posted by Waiting for Pierce Inverarity at 11:18 AM on January 19, 2017 [1 favorite]

Brugmansia is a datura.
posted by contraption at 2:08 PM on January 19, 2017

Brugmansia and Datura are related but nonequivalent genera. Neither particularly resembles bok choy to my mind, even when young (they're upright and shrubby, with definite, visible stems and fairly long distances between leaves), and I don't think either have anything that could be described as tendrils at any stage of development either.

Looked at ananci's link and did a few searches, and am inclined to go with mandrake (especially Mandragora autumnalis, which may or may not be a separate species from M. officinarum) -- it has the tap root, it's found in the right area, the leaves are plausibly cabbagey, it's known to be psychoactive, and the poisoning symptoms include dizziness, rapid heart beat, and hallucinations, even if some of the other common symptoms didn't happen. There's no good explanation for the tendrils, and Mandragora would normally lie flat on the ground (though the habit is somewhat variable, and some specimens might be more upright than others), so it's not a perfect fit, but it's still awfully close.

The only other thing I could come up with was Lactuca virosa, wild lettuce or opium lettuce, which is variable enough in form that it might resemble cabbage sometimes, and bears flowers on narrow, tendrilly stalks. On the other hand, it doesn't typically have a single large taproot, it isn't native to Israel (though it might plausibly have spread there; it is native to southern Europe, and other Lactuca species are present in Israel), and it appears to be mainly a diuretic and sedative, nothing that would cause the sort of symptoms you describe.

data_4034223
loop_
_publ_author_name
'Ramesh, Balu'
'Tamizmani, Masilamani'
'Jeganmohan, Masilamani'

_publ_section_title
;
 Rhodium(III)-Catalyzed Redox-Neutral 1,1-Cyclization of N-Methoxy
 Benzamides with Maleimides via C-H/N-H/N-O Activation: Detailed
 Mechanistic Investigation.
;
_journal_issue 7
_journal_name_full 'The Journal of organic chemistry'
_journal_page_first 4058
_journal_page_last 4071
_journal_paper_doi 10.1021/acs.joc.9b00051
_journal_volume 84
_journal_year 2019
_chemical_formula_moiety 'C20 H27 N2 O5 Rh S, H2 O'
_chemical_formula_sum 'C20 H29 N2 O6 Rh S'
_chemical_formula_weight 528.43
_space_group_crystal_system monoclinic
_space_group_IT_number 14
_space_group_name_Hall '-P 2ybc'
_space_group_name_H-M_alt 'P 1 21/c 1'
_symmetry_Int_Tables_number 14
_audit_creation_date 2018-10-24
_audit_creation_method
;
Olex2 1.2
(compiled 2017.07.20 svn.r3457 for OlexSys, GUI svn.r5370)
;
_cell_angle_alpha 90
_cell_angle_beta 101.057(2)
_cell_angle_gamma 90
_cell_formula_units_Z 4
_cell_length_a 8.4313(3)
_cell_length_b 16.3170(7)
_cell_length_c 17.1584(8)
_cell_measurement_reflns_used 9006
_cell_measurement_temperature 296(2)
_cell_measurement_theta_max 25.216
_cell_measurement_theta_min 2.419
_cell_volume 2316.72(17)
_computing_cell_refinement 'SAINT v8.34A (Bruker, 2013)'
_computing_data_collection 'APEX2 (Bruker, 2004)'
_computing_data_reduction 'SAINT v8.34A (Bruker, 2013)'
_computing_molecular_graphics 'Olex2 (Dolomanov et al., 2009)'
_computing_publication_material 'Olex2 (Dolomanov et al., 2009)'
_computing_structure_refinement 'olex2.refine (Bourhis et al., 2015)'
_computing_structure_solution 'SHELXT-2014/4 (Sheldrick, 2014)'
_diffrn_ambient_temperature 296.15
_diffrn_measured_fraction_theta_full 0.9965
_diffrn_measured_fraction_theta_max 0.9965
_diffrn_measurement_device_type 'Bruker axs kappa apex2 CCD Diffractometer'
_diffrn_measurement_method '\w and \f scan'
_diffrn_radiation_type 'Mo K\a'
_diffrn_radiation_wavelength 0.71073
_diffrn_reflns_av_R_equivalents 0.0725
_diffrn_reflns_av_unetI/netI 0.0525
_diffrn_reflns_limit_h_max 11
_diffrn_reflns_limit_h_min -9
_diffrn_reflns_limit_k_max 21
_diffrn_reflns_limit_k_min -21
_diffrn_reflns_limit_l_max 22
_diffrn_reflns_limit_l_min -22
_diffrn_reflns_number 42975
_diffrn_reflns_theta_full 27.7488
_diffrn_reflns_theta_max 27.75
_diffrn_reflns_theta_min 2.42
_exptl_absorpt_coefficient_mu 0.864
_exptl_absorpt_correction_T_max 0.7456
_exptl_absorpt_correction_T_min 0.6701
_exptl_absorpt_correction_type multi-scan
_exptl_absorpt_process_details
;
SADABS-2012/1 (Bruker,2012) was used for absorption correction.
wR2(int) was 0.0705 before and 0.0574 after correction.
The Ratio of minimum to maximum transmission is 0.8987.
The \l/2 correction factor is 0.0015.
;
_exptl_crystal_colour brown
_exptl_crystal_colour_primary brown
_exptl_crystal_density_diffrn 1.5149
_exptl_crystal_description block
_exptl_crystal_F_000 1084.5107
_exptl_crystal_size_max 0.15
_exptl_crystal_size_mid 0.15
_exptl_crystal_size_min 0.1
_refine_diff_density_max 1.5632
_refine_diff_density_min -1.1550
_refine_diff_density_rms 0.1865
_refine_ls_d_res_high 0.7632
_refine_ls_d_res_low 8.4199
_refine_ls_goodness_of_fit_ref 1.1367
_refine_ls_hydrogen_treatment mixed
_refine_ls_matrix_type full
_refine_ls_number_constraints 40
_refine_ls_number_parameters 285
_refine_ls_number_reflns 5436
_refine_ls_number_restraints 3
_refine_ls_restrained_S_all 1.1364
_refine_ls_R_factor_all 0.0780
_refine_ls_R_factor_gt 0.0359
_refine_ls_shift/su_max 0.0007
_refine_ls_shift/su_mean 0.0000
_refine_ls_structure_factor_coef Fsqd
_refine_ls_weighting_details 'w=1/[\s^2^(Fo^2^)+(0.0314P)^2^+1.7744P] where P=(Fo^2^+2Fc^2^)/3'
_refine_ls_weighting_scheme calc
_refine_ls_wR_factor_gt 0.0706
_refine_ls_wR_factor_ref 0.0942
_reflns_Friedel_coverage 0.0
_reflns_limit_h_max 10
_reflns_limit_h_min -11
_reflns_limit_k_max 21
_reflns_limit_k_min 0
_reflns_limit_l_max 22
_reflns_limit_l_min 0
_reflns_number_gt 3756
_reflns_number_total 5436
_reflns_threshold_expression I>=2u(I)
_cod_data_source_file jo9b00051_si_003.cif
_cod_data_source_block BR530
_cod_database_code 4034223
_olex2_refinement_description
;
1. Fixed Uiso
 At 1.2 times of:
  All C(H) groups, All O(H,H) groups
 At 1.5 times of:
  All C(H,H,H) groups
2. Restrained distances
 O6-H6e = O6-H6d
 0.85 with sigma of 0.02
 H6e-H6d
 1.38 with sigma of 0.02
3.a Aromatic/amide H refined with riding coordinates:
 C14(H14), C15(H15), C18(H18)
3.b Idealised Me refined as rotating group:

posted by Spathe Cadet at 5:20 PM on January 19, 2017 [3 favorites]

I photographed a plant, (not foxglove,) up in Idaho. I had never seen it before. Turns out it was a very pretty, but poisonous plant. Houndstongue is the name of it, and it has a vaguely bok-choy look. It is very hard on the liver. Here it is.
posted by Oyéah at 6:48 PM on January 19, 2017 [1 favorite]

If it wasn't in the flowering stage, imaging it without the flower stems. If this was the plant, then keep your protein and alcohol consumption way down, for a while, and see someone.
posted by Oyéah at 7:24 PM on January 19, 2017 [1 favorite]

Response by poster: Thank you everyone. I'm still on the fence about the ID. Will go out to the field and see if there is not another one to photograph and upload. You guys are always amazing - so, so grateful for all the help I've received here over the years for whatever ailed or came my way. This is one for the grandkids for sure. I'm still pretty adamant it resembled the Chinese cabbage, at least where the leaf formation was concerned. Definitely upswept and clustered. I'm inclined to believe this was not mandrake because of the absence of stomach ache, a specific symptom. Anyone who wishes to continue the search with me is invited to memail me and we'll scout this out together. Again, thank you so much.
posted by watercarrier at 7:51 PM on January 19, 2017

Response by poster: PS ER could have tested me for presence of atropine and other components of the datura to make a certain ID and render proper treatment/antidote. I simply did not (yet) receive the medical records of what went down during my stay.
posted by watercarrier at 7:59 PM on January 19, 2017

Brugmansia and Datura are related but nonequivalent genera.

Argh, I am duly chastened. Brugmansia was introduced to me as "Tree Datura" and I always believed them to be strains of the same plant. Sorry about the misinformation.

posted by contraption at 3:42 PM on January 20, 2017 [1 favorite]

Might it have been a mandrake of some sort? The pictures on the Wikipedia article are not very good, but the bok choy-type leaves and large root would fit. There are several species around the Mediterranean and they are not that uncommon. Try googling for more pictures - don't look for "mandrake" though, as you will get mostly pictures of the traditional sort that have little people instead of roots. AFAIK, the psychoactive compounds in Mandragora are similar to those in Datura and/or Brugmansia, but they are both more shrubs than ground plants, although they may have died back a bit at this time of year.
posted by Fuchsoid at 7:42 PM on January 21, 2017